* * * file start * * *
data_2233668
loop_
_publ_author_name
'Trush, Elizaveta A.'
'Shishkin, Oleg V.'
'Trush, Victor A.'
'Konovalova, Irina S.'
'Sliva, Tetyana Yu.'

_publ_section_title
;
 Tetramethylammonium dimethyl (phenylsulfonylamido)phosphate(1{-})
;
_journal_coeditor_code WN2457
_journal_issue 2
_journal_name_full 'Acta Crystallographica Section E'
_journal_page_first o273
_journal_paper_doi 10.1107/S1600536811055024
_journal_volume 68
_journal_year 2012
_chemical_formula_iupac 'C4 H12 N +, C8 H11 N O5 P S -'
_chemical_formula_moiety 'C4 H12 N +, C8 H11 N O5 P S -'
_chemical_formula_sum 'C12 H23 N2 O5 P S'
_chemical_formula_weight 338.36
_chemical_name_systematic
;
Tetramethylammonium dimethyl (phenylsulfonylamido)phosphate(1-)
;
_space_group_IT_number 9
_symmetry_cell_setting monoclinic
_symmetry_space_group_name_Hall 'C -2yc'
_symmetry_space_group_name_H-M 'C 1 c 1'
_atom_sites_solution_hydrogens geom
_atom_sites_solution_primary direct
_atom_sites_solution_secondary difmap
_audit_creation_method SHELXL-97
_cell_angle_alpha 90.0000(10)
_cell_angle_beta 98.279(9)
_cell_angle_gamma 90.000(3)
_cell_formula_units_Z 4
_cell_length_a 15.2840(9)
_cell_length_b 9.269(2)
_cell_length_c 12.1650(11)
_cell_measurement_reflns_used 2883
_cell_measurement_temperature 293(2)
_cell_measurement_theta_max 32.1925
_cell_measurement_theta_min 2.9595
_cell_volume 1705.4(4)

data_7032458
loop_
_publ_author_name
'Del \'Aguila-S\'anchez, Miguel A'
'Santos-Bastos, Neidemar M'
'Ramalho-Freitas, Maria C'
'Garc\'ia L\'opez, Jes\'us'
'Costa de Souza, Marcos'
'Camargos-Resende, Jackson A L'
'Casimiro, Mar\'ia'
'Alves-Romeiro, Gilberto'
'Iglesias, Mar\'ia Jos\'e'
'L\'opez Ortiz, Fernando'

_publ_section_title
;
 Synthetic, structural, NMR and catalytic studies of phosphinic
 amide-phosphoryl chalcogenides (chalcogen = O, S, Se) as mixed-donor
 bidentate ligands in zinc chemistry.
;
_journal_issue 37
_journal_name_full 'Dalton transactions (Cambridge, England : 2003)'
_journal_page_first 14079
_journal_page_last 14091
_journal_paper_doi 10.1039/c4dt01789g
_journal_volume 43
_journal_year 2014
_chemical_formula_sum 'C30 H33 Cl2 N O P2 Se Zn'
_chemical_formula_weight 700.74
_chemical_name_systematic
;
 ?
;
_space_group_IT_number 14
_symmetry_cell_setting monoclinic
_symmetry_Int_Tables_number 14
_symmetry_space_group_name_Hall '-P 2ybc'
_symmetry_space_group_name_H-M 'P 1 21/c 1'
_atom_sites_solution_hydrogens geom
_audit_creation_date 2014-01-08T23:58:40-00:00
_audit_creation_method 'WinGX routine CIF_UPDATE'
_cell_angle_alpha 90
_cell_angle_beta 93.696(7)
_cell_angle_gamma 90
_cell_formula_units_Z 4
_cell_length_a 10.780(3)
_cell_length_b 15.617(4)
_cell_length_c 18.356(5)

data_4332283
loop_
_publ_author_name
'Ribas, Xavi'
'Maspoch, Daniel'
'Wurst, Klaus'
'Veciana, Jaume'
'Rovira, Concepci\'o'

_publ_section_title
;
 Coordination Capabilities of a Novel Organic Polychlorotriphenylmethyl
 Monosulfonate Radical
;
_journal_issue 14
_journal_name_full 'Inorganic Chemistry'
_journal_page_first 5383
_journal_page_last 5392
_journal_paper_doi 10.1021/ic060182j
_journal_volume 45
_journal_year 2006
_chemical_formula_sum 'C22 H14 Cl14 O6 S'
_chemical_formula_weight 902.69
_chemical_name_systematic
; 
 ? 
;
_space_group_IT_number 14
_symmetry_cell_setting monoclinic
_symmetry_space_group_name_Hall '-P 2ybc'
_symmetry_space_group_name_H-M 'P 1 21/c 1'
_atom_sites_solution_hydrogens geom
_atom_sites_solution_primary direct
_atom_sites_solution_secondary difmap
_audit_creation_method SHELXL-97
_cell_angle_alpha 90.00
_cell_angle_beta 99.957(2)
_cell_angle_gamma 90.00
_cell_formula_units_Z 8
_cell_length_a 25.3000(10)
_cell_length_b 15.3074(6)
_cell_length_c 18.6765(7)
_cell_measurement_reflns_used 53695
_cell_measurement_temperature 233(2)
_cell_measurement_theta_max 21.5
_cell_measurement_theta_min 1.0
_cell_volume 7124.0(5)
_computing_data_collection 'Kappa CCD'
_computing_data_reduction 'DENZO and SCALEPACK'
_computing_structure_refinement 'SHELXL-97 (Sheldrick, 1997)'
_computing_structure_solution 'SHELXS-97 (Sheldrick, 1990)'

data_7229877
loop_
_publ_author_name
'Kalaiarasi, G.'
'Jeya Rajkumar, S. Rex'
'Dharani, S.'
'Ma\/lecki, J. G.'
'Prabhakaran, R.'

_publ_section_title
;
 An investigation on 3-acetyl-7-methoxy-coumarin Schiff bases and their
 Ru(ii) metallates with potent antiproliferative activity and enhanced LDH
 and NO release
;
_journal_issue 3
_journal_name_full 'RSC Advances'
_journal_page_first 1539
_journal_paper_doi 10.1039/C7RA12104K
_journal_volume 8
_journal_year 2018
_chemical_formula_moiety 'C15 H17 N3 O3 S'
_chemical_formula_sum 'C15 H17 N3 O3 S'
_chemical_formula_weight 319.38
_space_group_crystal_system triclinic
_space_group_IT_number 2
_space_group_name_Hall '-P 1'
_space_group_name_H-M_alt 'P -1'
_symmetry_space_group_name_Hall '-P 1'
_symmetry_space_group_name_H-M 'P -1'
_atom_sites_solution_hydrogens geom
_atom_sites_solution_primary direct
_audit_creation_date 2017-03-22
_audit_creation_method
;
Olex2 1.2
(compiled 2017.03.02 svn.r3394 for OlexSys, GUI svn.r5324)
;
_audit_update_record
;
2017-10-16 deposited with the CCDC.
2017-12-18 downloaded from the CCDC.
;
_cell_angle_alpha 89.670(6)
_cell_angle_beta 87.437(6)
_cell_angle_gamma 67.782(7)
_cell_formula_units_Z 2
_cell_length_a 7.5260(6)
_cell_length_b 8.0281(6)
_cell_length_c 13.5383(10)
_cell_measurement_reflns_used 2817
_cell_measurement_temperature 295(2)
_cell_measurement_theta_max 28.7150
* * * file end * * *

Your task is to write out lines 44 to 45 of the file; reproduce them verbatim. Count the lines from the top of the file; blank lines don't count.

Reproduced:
_cell_measurement_temperature 293(2)
_cell_measurement_theta_max 32.1925